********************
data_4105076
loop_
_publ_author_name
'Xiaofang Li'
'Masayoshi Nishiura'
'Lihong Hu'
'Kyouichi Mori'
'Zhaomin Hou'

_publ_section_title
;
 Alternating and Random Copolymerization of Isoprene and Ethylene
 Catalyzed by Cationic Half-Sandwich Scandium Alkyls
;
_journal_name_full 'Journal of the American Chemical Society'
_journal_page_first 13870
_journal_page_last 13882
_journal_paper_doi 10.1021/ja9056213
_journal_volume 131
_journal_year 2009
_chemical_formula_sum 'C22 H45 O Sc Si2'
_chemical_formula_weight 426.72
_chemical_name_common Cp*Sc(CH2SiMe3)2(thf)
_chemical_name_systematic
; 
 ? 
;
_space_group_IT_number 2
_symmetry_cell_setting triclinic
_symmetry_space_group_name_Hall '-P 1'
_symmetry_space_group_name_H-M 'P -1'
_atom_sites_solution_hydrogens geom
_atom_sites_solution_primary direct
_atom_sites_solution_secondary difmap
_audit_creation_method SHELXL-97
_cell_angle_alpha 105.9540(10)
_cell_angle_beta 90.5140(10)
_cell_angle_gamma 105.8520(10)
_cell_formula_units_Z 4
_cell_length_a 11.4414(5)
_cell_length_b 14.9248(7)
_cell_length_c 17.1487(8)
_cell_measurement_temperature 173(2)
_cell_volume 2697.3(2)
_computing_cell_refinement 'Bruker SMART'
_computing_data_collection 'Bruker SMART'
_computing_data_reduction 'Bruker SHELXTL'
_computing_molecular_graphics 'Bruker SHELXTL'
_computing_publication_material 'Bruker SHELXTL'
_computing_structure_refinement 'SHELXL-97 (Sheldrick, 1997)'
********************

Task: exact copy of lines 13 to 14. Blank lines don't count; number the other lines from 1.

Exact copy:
;
_journal_name_full 'Journal of the American Chemical Society'